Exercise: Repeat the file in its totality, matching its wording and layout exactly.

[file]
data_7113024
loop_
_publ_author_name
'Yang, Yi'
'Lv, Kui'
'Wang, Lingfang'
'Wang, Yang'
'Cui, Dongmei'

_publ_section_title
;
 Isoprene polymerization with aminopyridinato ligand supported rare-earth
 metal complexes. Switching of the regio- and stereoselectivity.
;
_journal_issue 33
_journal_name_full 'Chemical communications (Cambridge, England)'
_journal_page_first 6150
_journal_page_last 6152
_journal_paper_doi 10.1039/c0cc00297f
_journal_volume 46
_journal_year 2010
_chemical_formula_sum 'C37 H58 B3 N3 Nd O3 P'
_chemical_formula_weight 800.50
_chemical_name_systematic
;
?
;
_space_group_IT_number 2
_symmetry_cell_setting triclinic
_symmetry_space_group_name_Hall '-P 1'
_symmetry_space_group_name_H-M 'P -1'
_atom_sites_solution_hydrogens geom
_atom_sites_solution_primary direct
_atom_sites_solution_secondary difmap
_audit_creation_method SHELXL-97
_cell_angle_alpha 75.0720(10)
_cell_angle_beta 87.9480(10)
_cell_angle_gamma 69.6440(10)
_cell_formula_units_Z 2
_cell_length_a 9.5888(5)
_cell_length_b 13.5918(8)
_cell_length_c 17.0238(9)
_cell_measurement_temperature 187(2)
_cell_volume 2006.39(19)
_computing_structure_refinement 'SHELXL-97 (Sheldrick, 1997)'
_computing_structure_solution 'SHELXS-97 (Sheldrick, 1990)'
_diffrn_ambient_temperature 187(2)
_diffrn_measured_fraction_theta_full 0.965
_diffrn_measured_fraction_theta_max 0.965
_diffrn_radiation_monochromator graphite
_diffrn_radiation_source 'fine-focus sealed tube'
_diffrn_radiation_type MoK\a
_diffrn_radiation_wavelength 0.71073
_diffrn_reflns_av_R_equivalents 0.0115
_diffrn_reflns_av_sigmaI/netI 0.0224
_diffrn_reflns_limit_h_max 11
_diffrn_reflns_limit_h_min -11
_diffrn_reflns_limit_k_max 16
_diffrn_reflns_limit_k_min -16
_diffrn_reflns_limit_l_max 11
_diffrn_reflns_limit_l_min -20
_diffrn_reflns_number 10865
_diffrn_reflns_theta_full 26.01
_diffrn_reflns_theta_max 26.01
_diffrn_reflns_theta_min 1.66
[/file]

data_7113024
loop_
_publ_author_name
'Yang, Yi'
'Lv, Kui'
'Wang, Lingfang'
'Wang, Yang'
'Cui, Dongmei'

_publ_section_title
;
 Isoprene polymerization with aminopyridinato ligand supported rare-earth
 metal complexes. Switching of the regio- and stereoselectivity.
;
_journal_issue 33
_journal_name_full 'Chemical communications (Cambridge, England)'
_journal_page_first 6150
_journal_page_last 6152
_journal_paper_doi 10.1039/c0cc00297f
_journal_volume 46
_journal_year 2010
_chemical_formula_sum 'C37 H58 B3 N3 Nd O3 P'
_chemical_formula_weight 800.50
_chemical_name_systematic
;
?
;
_space_group_IT_number 2
_symmetry_cell_setting triclinic
_symmetry_space_group_name_Hall '-P 1'
_symmetry_space_group_name_H-M 'P -1'
_atom_sites_solution_hydrogens geom
_atom_sites_solution_primary direct
_atom_sites_solution_secondary difmap
_audit_creation_method SHELXL-97
_cell_angle_alpha 75.0720(10)
_cell_angle_beta 87.9480(10)
_cell_angle_gamma 69.6440(10)
_cell_formula_units_Z 2
_cell_length_a 9.5888(5)
_cell_length_b 13.5918(8)
_cell_length_c 17.0238(9)
_cell_measurement_temperature 187(2)
_cell_volume 2006.39(19)
_computing_structure_refinement 'SHELXL-97 (Sheldrick, 1997)'
_computing_structure_solution 'SHELXS-97 (Sheldrick, 1990)'
_diffrn_ambient_temperature 187(2)
_diffrn_measured_fraction_theta_full 0.965
_diffrn_measured_fraction_theta_max 0.965
_diffrn_radiation_monochromator graphite
_diffrn_radiation_source 'fine-focus sealed tube'
_diffrn_radiation_type MoK\a
_diffrn_radiation_wavelength 0.71073
_diffrn_reflns_av_R_equivalents 0.0115
_diffrn_reflns_av_sigmaI/netI 0.0224
_diffrn_reflns_limit_h_max 11
_diffrn_reflns_limit_h_min -11
_diffrn_reflns_limit_k_max 16
_diffrn_reflns_limit_k_min -16
_diffrn_reflns_limit_l_max 11
_diffrn_reflns_limit_l_min -20
_diffrn_reflns_number 10865
_diffrn_reflns_theta_full 26.01
_diffrn_reflns_theta_max 26.01
_diffrn_reflns_theta_min 1.66